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    Red Fox

    Scientific name : Vulpes vulpes

    Family : Canidae

    Leng. 45 to 90 cm, Weight 3 to 14 kg

    The Red Fox, also called Common Fox, Red Fox or, Goupil, is a species of medium-sized Canidae. It is the most common fox in Eurasia, North America, North Africa and Australia. It is a red-skinned mammal with white under the belly and throat, pointed muzzle, straight ears and bushy tail. The Red Fox has an elongated body with relatively short limbs in relation to its size. Her tail, which is longer than half her body, is long, fluffy and touches the ground when standing. It ends with a small tuft of white hairs. It serves the animal to balance and keeps it warm when it sleeps and envelops it. The general appearance of the male and the female differs little, and it is not easy to distinguish them. The female is slightly smaller and lighter. Its frame is also thinner. The fur of the Red Fox is dense, soft, silky and relatively long, especially in winter. It allows it to withstand very cold temperatures, down to -13 ° C.
    The Red Fox is omnivorous. It consumes an average of 600 kcal daily, ie 300 to 600 g of food, and feeds mainly on rodents of rabbits and birds, but also insects, fish or fruit.
    The Red Fox, unlike many canids that hunt in packs, goes in search of food alone. It hunts early in the morning, before the sun rises, and late at night. In winter, it also hunts during the day when the rodents are active. When hunting small rodents, it uses a very special technique called mulotage. He first spotted his prey at the sound and approached it slowly, without making the least noise. Once the prey is well identified and within reach, it is placed in position, with forelegs stretched and legs bent and ears directed towards the prey, then jump into the air to fall on its prey, which can be located up to 5 m from him. This one is then killed on the blow of a bite at the nape of the neck. Only one jump out of five is successful. For his other prey, he uses the hunting technique. Thus when hunting the rabbit it approaches slowly, stopping its advance when the prey stops its activity or looks in its direction, before launching the pursuit race as soon as it is close enough. The victim is killed by a bite at the nape of the neck and is dismembered before being consumed.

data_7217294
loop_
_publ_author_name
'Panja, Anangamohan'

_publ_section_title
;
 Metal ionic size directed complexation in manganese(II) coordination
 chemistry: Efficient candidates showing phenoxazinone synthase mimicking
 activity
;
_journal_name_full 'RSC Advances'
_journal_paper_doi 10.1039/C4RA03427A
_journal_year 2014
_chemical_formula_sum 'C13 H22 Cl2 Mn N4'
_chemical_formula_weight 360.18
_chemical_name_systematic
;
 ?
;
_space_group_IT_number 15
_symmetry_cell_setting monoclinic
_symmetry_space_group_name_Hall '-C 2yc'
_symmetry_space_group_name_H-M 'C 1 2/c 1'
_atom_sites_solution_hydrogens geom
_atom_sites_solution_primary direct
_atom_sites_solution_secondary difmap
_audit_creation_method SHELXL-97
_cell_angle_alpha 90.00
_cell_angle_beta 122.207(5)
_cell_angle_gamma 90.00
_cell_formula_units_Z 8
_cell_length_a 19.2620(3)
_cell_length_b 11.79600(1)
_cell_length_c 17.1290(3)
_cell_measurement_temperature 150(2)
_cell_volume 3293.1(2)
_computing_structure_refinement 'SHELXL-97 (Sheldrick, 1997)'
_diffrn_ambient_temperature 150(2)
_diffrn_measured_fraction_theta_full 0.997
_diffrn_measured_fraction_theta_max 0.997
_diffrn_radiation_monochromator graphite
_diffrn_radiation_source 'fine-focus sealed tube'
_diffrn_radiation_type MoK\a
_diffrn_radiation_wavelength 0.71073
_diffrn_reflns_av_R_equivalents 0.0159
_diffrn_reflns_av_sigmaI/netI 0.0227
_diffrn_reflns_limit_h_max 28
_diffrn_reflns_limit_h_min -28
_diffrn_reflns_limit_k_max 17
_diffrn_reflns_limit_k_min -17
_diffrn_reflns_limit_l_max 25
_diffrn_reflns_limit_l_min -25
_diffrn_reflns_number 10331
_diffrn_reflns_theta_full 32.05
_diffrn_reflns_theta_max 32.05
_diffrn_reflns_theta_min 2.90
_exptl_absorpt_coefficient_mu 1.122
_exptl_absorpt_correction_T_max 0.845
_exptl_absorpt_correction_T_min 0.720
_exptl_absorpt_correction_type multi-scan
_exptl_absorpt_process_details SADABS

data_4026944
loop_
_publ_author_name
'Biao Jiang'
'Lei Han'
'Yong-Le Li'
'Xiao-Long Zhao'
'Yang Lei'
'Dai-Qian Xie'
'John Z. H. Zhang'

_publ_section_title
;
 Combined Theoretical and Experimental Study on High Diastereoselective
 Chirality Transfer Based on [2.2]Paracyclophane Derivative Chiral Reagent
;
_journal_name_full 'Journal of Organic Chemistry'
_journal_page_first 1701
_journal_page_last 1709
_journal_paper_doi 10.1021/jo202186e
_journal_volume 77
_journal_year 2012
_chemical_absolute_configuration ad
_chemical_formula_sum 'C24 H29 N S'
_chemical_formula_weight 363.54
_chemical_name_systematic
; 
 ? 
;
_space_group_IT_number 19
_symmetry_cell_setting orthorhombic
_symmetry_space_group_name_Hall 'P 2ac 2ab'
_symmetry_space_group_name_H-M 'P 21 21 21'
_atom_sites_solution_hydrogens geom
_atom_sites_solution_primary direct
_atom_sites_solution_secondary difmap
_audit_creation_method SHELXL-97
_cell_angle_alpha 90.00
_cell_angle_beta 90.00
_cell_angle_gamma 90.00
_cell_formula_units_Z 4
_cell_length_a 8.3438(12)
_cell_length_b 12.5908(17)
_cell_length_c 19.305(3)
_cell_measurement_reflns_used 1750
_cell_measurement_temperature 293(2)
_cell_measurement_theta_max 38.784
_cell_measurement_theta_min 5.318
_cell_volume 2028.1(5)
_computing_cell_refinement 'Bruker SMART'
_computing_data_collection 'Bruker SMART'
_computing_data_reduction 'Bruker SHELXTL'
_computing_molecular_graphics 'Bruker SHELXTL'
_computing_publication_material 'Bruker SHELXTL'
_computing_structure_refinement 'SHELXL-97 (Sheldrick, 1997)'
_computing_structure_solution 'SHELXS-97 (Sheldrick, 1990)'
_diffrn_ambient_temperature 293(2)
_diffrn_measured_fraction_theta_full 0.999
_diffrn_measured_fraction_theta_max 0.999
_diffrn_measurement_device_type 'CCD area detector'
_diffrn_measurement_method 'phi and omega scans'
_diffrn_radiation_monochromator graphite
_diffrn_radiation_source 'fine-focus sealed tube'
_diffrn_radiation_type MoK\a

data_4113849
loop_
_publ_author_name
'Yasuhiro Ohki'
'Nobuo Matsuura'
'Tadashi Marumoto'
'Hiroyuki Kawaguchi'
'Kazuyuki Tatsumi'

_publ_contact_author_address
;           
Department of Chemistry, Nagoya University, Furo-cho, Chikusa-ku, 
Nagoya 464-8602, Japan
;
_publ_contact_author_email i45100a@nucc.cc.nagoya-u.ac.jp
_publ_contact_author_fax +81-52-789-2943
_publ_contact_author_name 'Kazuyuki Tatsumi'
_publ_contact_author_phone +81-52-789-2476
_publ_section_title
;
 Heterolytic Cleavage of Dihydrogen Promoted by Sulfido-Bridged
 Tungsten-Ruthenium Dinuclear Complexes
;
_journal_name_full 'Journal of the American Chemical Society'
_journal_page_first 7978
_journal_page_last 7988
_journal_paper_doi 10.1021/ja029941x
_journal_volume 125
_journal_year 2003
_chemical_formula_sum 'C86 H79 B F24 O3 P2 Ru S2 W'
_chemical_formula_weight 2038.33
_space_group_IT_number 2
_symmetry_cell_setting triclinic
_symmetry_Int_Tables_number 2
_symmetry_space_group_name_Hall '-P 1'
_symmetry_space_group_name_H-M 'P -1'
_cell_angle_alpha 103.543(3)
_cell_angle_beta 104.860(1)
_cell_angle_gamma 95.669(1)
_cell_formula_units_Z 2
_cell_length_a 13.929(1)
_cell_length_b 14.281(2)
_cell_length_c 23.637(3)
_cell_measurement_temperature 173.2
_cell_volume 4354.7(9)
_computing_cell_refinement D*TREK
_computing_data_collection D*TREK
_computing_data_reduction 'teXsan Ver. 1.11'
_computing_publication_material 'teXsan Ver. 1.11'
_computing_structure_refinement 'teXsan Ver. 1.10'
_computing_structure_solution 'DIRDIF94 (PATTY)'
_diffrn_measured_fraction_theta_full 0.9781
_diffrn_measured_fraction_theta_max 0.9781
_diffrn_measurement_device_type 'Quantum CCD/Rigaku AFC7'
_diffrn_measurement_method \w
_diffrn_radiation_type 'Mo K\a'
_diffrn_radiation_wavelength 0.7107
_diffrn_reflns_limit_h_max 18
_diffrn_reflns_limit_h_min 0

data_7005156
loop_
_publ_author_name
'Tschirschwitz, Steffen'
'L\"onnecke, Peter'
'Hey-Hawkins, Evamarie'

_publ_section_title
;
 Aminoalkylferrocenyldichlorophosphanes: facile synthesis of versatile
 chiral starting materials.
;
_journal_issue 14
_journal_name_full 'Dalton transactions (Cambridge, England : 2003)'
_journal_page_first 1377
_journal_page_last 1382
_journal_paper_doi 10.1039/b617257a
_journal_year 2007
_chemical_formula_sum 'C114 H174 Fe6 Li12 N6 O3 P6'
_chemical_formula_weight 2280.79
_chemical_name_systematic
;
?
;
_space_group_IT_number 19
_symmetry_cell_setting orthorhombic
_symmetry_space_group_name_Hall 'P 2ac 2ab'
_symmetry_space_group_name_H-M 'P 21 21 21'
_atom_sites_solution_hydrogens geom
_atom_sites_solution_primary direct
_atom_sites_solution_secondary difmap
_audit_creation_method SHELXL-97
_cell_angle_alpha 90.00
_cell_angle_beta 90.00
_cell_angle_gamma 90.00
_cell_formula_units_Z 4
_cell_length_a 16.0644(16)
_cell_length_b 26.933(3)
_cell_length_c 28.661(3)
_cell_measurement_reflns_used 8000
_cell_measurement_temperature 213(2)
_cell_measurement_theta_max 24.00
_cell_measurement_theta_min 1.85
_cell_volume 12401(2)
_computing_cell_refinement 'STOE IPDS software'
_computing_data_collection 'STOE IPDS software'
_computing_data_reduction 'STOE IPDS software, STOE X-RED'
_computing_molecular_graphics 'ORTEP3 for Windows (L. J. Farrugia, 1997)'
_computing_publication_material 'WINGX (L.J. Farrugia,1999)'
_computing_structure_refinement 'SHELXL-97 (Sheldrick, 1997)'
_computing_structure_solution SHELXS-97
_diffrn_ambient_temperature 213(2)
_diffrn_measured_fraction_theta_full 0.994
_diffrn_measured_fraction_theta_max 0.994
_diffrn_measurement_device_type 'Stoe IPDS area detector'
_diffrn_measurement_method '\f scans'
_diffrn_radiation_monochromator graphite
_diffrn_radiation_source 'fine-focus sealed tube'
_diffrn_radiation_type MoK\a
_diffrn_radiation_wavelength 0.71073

The fox can also use trickery, to reach its prey. He pretends to be dead, to catch a raven for example. In spring it is easy to capture ground-nesting females as ducks or partridges.
    The Red Fox breeds, according to the region, from December to February, for a birth on the beautiful days (gestation of about 50 days). This is done in the shelter of a burrow, whereas the rest of the year, the fox lives almost exclusively in the open air. The young are first fed by the milk of their mother, then, little by little, the couple of parents brings them meat. They begin to leave the burrow at the end of four weeks, are weaned at nine weeks, and after spending the summer with their parents, they disperse in the autumn.
    The Red Fox have a fairly wide range of vocalizations, and produce sounds in five octaves. The Red fox is a digitigrade, that is to say it moves on the fingers. It leaves a characteristic imprint on the ground, where the fingers appear more distant from the heel than on the imprint of a dog.
    The Red Fox is an animal considered cunning, and is often represented in tales, as in the fables of Aesop, which the fabulist Jean de La Fontaine resumes later, or in the Asian legends, where he appears as malicious and endowed Of magical powers.
    It is hunted for its fur, for pleasure, for its depredations on small livestock and also because the fox is one of the vectors of rabies and alveolar echinococcosis, but an anti-rabies vaccination campaign has Rapidly eradicated Western European rabies.